Holiday teddy bears and candy canes may have influenced the outcome, but the country's manufacturing activity rose sharply in December, nonetheless.

The Institute for Supply Management (ISM) reported today that its Manufacturing Index soared to 54.7 in December, up from 49.2 in November. Only 50.1 was expected.

What does this mean? A number above 50 indicates that manufacturing activity in the country is growing. The higher above 50, the more manufacturing is growing. (In general, 55 is considered quite a strong number.) A number below 50 indicates that manufacturing is contracting. We'd been below 50 since September.

The monthly Manufacturing Index may be the most important privately released number that Wall Street and economists watch (most all other measures of the economy are released by the government). As soon as it was released this morning, investors had hope that the economy would be stronger this year, and bid stocks higher.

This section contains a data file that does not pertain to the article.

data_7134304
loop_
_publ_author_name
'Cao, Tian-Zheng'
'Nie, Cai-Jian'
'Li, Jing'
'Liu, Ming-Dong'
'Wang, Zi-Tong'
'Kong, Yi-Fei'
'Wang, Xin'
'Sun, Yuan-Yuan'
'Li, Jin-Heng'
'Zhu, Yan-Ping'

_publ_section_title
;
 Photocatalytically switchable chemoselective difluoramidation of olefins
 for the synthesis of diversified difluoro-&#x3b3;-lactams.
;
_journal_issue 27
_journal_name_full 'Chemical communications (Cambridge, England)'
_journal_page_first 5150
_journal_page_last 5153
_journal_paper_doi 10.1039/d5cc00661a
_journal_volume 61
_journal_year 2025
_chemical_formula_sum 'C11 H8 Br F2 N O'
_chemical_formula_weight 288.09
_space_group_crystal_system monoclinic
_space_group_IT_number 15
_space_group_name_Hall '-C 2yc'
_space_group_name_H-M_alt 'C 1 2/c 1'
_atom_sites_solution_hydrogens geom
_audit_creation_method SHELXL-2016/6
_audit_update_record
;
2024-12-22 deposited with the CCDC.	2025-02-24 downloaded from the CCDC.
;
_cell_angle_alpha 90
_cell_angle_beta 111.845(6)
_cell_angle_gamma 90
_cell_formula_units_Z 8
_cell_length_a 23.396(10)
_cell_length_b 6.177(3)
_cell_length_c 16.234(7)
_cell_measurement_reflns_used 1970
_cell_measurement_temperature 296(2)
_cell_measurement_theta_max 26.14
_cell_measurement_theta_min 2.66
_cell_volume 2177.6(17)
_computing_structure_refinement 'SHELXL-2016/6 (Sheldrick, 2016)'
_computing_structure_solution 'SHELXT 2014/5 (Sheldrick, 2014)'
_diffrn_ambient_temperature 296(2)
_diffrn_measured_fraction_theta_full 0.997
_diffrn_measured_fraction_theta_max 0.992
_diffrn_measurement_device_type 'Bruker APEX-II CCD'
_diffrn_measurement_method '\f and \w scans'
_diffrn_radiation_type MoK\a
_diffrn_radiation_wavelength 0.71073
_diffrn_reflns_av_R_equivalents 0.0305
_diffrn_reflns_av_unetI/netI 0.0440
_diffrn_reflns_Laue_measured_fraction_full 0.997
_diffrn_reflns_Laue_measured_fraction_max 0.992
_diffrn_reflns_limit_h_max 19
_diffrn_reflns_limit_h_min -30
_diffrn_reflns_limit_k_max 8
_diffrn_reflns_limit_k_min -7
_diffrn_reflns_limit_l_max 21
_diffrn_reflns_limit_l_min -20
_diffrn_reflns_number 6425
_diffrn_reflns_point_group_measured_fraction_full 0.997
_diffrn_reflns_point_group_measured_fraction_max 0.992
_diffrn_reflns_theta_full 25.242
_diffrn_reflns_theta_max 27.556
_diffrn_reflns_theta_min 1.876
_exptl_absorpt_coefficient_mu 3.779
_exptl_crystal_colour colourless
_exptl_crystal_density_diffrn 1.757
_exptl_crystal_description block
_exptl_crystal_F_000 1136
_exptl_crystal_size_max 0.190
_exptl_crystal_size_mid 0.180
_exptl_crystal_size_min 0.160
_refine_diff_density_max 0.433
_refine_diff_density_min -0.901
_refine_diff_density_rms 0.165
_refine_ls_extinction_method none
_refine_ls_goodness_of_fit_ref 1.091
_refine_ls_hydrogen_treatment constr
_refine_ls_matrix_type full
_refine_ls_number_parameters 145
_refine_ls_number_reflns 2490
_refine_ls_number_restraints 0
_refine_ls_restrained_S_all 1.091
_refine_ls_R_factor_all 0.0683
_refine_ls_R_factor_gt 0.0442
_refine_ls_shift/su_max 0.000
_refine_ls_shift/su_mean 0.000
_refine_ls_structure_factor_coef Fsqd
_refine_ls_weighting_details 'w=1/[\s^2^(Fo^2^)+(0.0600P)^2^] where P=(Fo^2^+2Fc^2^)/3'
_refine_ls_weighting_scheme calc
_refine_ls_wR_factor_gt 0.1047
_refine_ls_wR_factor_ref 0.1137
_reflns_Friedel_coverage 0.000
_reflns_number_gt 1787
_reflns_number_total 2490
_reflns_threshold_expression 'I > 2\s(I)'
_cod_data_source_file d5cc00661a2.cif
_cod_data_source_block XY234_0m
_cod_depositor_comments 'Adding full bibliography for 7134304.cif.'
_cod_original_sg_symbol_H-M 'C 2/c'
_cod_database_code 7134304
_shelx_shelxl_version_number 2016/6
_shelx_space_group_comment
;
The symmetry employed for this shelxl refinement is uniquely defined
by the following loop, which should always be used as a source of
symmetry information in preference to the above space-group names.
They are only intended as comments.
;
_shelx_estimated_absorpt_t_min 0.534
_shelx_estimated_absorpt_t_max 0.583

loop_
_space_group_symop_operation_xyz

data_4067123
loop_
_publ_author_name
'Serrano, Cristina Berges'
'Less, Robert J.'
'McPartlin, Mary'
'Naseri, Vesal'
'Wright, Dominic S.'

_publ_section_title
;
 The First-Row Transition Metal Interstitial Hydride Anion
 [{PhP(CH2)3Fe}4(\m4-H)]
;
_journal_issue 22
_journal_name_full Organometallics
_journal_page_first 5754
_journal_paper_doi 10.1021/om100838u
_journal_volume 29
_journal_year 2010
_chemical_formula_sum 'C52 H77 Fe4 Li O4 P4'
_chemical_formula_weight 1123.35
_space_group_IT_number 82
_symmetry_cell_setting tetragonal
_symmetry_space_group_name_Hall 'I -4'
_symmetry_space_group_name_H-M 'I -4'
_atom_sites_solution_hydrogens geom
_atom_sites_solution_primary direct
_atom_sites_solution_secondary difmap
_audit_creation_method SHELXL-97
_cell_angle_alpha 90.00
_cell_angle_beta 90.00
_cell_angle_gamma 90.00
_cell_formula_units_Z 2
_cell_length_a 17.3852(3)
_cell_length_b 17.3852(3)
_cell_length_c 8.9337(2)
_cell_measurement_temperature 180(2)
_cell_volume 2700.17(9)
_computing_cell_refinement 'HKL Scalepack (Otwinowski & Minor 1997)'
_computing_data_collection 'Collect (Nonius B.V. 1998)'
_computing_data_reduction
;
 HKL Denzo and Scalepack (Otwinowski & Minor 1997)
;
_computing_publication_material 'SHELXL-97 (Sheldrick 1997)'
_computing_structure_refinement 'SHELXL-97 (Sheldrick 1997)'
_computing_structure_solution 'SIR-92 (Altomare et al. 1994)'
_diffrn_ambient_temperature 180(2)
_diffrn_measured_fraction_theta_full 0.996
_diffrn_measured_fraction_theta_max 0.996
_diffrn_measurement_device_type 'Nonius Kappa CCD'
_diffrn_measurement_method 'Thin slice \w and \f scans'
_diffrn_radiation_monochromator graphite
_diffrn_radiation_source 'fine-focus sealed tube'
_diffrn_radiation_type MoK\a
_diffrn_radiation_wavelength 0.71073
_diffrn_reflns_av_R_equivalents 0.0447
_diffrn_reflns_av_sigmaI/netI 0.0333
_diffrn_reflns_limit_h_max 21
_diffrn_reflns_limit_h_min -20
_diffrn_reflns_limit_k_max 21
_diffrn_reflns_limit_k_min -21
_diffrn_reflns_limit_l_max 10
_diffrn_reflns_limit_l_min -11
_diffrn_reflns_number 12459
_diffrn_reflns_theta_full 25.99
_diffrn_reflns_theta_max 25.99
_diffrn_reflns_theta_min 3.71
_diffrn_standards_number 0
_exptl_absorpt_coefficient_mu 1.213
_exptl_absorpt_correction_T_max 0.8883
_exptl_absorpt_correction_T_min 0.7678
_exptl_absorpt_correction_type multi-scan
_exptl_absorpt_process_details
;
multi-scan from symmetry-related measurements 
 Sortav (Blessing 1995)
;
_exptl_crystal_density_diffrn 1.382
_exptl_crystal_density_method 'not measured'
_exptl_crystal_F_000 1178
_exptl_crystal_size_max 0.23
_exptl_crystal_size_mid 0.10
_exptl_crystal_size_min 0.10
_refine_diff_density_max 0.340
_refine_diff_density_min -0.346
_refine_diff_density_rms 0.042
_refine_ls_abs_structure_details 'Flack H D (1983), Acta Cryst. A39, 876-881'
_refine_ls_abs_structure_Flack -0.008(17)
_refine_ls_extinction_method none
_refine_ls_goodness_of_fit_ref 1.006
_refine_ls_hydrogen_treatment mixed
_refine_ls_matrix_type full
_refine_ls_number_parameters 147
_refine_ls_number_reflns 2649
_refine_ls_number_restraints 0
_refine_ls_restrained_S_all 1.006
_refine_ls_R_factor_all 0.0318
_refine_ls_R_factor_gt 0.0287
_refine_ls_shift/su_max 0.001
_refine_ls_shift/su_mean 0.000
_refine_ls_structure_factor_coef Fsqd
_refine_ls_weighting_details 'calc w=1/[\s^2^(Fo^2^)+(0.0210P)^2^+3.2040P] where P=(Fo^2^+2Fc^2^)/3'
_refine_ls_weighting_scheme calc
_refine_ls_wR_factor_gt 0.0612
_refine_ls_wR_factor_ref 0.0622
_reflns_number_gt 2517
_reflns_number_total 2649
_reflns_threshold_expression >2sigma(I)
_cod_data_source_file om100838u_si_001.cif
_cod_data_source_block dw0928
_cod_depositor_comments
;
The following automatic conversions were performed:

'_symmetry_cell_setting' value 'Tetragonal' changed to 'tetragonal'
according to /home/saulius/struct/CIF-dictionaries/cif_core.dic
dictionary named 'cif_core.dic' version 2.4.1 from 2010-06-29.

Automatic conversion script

The institute says it doesn't understand why the number jumped, but one of its sub-indexes that measures new orders also jumped in December, to 63.3 from 49.9. This gives some analysts hope that these results were not a seasonal aberration.

Although this stuff can be exciting to watch, just as baseball games in early April can be fun, Fools should keep their minds firmly affixed to the long term when buying stocks (as we do in Stocks 2003). That said, after the last three years, we happily welcome this good start to 2003, whether it lasts or not.